When we began development of our Echo PC, we quickly saw how NIVIDA ION would bring a new life to home theater PCs. The small form factor, low power draw, and near-silent operation are the perfect makings for a computer in the living room. As more content is put online, the PC is fast becoming a cheap alternative for home entertainment. But the strength of NVIDIA ION lies in the GPU, and applications that take advantage of GPU acceleration are anything but mature. In our testing, we found that ION was extremely well suited for DVD/BLU-RAY playback, and for Netflix. But Hulu — the final piece in the trio of current online entertainment — was not ready. Fullscreen playback was not acceptable on ION. We knew that NVIDIA and Adobe were working together on the problem. We waited.
The problem with Hulu was in the scaling of the video content. The actual decoding of the stream seemed to be within ION’s capacity, as evidenced by the fact that video played without problem in windowed mode. When taken full screen, the video became choppy and unwatchable. It was the scaling of the video that was the problem. The scaling was not being handled by the GPU, and the meager Atom CPU was not up to the task. This week, Adobe launched the beta of their new Flash version 10.1. This version adds full GPU acceleration, and I am happy to say, solves the performance problem!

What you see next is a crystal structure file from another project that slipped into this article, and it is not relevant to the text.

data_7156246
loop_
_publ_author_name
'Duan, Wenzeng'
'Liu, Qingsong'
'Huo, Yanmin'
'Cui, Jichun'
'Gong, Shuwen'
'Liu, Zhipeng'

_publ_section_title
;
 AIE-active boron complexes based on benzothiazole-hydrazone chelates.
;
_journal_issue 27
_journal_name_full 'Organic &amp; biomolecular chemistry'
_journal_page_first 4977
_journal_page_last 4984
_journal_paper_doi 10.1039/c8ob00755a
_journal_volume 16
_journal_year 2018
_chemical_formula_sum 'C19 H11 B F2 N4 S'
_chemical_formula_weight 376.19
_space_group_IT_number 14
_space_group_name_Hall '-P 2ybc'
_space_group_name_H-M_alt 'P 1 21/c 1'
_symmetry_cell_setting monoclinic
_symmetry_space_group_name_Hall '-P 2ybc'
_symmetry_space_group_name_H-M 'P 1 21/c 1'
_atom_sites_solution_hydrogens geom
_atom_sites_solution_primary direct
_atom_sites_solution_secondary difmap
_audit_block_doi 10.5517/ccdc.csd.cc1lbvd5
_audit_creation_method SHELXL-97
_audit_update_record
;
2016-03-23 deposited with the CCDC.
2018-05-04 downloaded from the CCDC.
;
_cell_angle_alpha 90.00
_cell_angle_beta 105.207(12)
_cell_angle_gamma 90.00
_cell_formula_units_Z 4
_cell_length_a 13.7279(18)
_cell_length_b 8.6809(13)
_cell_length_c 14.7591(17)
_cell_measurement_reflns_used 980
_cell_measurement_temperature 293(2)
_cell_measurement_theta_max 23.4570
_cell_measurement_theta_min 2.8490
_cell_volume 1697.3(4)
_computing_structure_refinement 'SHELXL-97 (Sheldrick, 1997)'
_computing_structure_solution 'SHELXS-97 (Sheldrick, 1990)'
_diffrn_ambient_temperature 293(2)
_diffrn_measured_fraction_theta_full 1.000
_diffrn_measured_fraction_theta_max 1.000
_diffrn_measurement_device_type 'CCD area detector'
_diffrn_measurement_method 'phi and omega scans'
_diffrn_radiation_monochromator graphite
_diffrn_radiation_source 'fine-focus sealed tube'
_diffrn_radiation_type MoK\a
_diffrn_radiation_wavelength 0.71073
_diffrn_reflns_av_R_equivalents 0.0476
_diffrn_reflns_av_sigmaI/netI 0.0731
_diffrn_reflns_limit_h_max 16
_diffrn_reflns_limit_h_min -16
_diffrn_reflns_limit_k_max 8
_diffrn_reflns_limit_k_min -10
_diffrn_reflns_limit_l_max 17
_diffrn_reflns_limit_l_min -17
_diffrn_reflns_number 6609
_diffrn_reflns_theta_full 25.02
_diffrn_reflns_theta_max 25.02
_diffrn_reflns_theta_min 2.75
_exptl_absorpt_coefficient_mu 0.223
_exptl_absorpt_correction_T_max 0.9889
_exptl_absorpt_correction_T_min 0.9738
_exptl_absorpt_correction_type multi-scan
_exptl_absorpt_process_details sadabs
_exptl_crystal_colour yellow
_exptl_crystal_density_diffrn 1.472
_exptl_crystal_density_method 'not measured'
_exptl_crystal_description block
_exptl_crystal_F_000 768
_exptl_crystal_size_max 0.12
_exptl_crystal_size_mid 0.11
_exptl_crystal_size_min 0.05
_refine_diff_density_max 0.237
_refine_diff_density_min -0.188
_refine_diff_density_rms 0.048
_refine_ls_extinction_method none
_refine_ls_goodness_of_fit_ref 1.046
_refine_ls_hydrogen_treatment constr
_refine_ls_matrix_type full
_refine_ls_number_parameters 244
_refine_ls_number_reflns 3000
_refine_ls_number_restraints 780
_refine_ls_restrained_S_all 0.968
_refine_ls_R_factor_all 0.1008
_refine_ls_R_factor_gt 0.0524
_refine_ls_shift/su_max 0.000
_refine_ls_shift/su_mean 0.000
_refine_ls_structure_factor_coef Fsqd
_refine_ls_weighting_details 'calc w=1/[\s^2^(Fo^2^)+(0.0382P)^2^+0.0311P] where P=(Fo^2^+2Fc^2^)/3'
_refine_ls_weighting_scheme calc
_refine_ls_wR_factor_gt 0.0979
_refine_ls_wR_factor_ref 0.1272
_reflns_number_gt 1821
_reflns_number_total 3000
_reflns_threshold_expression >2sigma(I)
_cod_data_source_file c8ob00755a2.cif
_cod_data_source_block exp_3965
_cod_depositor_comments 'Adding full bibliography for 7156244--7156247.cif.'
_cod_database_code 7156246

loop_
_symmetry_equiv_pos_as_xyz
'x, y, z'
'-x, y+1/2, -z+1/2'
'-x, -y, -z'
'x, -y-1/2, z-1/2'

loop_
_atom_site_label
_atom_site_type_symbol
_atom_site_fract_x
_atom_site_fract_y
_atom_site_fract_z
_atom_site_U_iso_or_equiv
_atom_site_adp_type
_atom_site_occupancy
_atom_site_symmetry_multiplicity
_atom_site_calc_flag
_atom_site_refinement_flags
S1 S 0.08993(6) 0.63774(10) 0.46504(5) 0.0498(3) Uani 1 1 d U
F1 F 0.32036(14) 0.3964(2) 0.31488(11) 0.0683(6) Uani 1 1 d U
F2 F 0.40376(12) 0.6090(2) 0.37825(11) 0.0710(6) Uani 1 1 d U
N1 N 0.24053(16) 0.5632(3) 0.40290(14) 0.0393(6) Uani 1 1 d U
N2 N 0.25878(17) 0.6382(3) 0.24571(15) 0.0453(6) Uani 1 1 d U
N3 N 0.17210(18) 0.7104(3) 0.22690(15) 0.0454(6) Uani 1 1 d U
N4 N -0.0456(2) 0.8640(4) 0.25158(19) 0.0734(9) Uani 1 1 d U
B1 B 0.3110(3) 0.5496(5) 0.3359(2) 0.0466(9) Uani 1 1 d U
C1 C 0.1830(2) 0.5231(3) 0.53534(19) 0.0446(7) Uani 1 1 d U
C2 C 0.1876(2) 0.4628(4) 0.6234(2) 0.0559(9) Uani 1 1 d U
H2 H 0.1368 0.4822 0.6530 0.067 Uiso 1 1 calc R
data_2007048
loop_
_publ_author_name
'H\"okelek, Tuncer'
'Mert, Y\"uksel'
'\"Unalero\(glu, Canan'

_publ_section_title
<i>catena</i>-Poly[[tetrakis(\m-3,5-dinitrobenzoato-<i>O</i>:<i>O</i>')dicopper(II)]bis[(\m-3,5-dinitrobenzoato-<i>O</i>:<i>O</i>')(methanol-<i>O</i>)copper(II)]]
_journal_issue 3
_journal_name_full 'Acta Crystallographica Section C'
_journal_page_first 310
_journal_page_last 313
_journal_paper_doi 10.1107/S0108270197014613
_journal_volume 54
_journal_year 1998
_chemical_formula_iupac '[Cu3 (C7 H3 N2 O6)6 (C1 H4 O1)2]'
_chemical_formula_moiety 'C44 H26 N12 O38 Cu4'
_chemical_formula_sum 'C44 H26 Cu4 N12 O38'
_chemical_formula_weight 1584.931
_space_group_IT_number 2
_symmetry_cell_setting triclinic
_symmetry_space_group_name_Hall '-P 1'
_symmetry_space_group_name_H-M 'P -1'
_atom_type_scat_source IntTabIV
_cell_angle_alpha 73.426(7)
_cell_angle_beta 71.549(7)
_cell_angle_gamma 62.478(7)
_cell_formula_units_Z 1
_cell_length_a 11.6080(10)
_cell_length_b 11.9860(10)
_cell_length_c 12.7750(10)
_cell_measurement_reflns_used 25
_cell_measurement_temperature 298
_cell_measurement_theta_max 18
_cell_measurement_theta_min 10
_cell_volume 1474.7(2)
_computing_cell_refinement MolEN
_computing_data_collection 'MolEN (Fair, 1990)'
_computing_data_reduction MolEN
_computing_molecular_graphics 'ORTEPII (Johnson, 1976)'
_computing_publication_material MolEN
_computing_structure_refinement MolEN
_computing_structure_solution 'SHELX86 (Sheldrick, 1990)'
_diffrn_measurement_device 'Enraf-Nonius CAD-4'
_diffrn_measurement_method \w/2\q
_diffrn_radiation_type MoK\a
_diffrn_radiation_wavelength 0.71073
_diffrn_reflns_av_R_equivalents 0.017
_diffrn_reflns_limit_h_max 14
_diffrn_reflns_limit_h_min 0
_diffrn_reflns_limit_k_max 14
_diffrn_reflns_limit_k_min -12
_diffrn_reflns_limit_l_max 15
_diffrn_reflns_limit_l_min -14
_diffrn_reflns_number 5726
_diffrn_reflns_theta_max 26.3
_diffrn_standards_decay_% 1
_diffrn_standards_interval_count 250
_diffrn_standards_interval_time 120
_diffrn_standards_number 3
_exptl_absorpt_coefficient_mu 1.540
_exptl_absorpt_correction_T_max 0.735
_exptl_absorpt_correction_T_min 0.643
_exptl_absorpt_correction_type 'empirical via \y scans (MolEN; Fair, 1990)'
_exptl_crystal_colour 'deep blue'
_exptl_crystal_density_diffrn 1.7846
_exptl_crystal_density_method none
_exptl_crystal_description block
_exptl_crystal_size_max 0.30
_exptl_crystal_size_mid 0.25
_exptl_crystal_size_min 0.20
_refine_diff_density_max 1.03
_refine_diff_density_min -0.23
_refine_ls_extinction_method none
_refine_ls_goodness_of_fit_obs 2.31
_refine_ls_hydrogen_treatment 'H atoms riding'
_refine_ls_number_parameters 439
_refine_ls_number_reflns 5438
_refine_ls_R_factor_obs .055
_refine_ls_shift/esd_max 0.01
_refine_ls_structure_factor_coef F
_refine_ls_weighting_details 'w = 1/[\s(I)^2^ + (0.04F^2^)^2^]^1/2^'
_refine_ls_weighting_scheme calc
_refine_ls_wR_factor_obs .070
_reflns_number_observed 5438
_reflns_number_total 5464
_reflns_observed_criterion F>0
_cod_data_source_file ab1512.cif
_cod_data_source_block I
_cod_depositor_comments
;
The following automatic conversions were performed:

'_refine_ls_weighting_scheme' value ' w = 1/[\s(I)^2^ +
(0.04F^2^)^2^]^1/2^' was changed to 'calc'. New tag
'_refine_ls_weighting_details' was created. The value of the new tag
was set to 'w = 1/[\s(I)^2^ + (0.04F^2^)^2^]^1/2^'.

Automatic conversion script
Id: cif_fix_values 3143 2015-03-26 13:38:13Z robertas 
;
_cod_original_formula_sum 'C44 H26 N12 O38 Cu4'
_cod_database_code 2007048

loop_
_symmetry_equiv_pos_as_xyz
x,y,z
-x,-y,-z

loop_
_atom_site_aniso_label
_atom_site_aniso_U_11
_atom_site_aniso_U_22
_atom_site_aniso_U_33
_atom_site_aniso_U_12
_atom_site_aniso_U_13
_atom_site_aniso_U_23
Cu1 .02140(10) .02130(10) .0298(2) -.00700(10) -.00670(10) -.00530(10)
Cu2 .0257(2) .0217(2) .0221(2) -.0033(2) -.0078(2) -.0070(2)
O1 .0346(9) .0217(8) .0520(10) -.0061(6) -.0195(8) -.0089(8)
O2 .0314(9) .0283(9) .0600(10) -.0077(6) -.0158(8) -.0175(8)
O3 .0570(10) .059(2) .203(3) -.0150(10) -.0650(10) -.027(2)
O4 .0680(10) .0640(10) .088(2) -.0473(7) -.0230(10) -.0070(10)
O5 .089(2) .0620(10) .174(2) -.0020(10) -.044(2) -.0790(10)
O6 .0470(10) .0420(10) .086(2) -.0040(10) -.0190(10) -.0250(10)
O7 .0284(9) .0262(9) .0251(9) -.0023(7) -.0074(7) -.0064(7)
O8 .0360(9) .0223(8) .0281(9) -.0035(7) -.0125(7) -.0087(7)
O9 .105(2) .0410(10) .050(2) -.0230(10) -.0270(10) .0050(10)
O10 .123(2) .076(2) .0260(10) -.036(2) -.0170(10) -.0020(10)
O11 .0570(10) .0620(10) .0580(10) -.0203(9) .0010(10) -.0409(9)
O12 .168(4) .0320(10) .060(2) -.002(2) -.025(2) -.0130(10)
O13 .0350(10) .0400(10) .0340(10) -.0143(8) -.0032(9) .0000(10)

This is a big deal. This is all I have been waiting for before I ditch my Tivo’s (and their monthly service fees) and put an Echo PC on each of my home TV’s. The Echo PC is quieter than a Tivo, uses less power, and is far more flexible. With a HDHomeRun network HDTV tuner, and Echo PC’s on each of my TV’s, I now have full access to live TV, internet or network content, podcasts, DVD/BLU-RAY titles, Netflix, Hulu, and any other content I want that is available to a PC.
The one piece of home theater that is yet outside the grasp of our Echo PC is encrypted cable HDTV channels. But this won’t be for long — we have some exciting things coming in 2010.
Myself, I am ready to take the dive and make the PC the primary device in my home theater. The guys at HDNation agree! What about you? What entertainment sources are important to you, and are any of them not yet accessible by PC?